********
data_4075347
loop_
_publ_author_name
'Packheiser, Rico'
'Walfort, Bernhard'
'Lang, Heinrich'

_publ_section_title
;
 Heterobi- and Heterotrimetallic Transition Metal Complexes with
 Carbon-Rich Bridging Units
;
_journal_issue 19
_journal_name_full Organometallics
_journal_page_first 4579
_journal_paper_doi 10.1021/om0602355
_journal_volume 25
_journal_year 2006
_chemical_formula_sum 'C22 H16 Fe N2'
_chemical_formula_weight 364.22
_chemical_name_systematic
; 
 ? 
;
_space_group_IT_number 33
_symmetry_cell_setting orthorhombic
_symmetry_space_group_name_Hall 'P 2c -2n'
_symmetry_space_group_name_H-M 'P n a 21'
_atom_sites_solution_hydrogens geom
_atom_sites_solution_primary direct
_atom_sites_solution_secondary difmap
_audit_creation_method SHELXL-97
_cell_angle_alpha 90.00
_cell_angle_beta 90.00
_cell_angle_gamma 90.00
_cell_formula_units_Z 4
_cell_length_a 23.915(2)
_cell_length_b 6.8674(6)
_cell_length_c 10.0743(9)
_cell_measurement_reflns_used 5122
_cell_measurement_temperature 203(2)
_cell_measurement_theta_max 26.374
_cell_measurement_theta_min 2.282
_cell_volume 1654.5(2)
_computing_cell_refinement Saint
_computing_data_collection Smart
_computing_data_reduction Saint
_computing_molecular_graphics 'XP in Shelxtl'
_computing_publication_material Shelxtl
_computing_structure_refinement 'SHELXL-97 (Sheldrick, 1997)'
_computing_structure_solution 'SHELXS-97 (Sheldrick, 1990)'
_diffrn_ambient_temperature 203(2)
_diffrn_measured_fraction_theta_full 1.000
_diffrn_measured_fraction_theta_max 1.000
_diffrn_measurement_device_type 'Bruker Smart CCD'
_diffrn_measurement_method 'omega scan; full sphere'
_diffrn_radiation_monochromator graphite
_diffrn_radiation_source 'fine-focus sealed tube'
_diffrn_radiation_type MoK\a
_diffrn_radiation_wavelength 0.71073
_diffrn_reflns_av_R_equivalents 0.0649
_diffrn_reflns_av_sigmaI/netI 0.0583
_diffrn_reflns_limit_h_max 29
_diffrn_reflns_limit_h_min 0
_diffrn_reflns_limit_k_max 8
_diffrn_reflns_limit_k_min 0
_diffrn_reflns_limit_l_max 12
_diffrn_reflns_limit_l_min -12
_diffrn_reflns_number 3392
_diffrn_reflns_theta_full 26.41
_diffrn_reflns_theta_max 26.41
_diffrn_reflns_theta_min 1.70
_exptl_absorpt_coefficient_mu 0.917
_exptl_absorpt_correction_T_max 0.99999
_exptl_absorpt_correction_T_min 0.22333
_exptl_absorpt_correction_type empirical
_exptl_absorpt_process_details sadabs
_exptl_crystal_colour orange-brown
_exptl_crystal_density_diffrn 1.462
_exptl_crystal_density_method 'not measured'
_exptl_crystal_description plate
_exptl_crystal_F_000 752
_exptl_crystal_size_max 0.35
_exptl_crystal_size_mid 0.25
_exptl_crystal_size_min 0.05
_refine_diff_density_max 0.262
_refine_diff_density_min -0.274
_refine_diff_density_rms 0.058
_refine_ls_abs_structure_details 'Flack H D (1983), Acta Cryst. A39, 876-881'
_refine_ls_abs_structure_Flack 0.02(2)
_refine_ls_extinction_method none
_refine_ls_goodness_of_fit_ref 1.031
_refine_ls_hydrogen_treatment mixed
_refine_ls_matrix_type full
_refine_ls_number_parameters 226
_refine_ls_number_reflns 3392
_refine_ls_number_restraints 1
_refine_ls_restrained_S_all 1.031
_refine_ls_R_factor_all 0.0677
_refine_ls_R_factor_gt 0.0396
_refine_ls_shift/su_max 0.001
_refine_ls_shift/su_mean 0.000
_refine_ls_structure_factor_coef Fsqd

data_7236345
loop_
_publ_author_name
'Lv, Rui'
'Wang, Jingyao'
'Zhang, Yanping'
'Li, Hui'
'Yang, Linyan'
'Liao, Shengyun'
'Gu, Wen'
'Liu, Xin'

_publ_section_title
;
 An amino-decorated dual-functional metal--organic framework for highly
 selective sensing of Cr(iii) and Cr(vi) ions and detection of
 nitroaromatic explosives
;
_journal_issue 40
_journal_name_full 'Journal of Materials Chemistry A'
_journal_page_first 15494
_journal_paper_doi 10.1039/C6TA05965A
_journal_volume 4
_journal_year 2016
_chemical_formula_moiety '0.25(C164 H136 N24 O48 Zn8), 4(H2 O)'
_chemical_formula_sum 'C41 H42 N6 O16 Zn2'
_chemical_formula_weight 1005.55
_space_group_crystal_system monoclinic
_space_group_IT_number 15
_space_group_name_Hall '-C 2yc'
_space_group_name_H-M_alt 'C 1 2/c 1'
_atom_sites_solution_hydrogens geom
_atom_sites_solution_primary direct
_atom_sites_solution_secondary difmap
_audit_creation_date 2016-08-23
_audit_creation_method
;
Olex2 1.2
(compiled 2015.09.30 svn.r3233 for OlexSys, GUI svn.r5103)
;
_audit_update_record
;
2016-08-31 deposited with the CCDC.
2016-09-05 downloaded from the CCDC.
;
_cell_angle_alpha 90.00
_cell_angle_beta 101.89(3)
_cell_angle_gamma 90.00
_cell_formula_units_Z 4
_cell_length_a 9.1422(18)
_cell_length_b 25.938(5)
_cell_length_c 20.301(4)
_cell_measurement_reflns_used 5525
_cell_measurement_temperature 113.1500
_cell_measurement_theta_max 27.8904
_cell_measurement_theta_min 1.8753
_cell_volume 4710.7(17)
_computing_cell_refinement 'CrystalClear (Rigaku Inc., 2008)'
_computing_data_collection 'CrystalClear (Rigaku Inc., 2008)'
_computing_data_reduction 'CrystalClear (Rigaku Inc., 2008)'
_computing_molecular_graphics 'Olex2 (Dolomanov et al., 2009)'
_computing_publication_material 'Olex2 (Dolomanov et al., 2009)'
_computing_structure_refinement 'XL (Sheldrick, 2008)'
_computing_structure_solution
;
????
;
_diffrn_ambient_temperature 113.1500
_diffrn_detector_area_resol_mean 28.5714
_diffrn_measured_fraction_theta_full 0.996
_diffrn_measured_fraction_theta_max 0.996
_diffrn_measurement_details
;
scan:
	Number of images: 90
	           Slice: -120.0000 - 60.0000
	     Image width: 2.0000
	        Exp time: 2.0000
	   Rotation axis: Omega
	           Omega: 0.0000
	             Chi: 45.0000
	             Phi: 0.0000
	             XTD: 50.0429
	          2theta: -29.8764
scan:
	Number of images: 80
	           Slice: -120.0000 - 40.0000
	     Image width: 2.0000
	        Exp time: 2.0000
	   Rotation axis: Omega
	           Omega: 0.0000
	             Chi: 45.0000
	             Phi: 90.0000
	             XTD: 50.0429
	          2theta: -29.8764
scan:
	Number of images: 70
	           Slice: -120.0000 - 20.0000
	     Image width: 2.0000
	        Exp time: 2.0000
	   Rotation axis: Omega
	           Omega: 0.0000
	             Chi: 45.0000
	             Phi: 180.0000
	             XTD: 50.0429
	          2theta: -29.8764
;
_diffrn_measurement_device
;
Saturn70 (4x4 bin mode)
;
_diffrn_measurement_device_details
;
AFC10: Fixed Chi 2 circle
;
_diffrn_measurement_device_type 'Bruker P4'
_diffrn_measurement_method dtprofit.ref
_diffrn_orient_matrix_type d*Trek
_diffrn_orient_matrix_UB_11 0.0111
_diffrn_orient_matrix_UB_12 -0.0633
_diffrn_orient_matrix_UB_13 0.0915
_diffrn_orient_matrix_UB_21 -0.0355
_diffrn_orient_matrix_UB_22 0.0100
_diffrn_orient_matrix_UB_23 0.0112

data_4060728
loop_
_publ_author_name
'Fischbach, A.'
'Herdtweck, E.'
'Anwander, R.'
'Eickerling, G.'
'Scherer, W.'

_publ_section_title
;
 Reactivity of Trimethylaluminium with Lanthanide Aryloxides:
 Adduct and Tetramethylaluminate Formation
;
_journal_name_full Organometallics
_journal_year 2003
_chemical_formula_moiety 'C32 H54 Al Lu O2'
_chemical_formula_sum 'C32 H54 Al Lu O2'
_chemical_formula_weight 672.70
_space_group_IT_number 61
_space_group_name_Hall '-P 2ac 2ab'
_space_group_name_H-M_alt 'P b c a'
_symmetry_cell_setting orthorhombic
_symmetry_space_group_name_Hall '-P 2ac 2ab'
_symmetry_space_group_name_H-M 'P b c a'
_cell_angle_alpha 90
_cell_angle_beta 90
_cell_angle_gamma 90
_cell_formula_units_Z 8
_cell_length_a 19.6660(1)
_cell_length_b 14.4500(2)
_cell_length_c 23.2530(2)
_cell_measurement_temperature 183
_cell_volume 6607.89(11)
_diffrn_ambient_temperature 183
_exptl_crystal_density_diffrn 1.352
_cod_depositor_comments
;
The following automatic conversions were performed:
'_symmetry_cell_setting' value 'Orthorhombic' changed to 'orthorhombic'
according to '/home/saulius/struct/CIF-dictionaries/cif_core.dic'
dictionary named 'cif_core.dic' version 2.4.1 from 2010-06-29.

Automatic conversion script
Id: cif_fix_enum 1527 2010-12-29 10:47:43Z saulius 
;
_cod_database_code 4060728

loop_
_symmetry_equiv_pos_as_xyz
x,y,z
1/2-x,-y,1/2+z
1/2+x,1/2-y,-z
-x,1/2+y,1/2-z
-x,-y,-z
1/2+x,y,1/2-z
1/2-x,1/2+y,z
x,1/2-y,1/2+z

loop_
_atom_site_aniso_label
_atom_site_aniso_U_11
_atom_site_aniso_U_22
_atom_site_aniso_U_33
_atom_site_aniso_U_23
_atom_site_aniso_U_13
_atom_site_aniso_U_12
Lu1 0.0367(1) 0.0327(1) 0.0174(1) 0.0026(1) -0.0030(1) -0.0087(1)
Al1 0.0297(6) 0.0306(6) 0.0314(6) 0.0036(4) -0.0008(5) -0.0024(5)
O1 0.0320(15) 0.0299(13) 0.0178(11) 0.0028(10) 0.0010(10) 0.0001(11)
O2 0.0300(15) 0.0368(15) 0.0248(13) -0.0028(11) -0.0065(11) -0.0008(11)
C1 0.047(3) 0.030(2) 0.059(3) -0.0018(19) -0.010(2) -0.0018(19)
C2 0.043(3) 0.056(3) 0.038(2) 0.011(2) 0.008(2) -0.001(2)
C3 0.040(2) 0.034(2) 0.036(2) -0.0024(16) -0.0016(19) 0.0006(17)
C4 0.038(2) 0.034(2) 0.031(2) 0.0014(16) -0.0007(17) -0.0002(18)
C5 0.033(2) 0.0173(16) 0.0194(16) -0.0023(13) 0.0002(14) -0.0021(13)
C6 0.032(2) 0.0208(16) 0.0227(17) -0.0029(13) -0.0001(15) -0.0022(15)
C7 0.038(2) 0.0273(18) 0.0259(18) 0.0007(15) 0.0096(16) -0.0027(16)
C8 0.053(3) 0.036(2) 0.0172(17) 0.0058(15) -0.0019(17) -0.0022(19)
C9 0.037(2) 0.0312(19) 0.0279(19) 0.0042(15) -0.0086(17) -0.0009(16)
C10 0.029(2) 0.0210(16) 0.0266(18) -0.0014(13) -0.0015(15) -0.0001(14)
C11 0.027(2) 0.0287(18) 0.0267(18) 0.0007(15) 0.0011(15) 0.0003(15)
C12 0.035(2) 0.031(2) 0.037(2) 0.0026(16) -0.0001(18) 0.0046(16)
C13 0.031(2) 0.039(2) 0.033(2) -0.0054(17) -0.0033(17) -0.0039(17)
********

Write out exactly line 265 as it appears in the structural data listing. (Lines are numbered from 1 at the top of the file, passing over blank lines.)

according to '/home/saulius/struct/CIF-dictionaries/cif_core.dic'